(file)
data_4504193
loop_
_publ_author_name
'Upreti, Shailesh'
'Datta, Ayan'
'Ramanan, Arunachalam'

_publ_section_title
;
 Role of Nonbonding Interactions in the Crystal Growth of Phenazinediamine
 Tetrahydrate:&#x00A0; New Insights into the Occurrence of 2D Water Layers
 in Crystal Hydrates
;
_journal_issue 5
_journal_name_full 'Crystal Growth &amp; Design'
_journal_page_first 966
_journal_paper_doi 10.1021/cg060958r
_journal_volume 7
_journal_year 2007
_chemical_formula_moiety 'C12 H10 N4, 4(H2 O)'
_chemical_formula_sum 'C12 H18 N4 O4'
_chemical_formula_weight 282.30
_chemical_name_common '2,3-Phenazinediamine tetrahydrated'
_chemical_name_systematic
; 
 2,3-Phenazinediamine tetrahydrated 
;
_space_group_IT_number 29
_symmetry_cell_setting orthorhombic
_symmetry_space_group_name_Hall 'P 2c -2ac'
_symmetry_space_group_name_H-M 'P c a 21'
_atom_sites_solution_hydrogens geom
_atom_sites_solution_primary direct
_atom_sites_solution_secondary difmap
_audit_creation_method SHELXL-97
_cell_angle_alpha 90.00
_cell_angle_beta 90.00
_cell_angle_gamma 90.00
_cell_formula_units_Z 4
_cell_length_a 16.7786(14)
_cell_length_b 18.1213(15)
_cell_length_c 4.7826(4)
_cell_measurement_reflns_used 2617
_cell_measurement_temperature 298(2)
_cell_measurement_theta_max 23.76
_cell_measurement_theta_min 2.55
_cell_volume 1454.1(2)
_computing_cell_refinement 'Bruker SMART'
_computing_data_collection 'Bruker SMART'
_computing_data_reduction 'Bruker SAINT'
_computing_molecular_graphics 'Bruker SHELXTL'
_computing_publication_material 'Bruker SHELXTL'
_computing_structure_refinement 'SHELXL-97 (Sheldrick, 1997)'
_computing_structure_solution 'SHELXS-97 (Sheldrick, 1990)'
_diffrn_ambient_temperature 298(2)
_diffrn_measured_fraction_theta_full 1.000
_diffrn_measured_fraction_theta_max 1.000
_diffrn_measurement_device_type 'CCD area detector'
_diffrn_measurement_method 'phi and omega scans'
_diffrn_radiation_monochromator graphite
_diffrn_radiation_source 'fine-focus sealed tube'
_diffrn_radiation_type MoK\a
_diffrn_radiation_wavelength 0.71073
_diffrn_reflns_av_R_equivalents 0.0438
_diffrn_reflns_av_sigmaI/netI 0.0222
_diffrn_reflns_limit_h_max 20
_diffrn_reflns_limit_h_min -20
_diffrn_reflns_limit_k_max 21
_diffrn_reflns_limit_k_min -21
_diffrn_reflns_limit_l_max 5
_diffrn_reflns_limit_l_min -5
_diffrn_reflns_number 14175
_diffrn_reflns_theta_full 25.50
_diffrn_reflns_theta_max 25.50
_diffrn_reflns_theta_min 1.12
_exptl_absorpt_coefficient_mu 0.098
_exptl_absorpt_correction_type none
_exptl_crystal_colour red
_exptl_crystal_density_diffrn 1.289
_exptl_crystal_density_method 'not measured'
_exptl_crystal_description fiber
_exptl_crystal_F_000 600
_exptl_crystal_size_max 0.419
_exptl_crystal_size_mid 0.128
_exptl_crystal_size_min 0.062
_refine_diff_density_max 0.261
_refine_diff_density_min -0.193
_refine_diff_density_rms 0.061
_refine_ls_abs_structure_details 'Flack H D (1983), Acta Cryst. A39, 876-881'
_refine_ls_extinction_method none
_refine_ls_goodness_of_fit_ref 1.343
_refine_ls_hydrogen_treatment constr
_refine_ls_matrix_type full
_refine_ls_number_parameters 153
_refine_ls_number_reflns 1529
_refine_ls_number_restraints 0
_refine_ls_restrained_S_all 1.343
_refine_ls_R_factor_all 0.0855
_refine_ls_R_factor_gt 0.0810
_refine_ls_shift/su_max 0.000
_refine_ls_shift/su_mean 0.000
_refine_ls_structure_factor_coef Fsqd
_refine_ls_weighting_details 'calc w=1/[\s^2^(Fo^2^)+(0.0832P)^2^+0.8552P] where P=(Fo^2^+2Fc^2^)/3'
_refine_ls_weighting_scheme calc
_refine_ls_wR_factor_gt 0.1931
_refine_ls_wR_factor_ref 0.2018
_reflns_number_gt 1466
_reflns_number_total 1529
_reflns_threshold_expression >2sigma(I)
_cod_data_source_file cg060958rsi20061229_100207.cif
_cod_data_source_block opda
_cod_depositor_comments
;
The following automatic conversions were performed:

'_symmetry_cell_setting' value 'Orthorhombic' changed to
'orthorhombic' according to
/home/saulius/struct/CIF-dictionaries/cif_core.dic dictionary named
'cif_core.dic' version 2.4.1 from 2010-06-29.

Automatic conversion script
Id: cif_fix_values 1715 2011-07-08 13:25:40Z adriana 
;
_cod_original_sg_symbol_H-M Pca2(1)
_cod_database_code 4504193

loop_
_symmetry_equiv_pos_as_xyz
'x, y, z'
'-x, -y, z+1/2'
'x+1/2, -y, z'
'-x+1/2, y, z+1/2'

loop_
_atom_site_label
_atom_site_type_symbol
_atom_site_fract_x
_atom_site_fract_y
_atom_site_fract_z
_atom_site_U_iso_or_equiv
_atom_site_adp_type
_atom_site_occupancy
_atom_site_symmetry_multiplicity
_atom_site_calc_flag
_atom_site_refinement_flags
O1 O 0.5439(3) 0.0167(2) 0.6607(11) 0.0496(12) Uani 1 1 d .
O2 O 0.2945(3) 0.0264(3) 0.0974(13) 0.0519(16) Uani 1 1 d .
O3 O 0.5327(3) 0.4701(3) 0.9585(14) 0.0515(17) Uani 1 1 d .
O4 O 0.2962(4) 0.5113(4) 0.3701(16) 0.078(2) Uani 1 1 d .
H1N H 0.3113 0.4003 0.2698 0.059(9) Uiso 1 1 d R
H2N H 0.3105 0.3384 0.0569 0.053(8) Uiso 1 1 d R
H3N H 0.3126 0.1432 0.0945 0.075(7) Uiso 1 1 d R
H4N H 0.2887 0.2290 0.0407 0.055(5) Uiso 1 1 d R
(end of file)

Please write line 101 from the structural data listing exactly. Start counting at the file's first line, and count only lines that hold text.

_refine_ls_structure_factor_coef Fsqd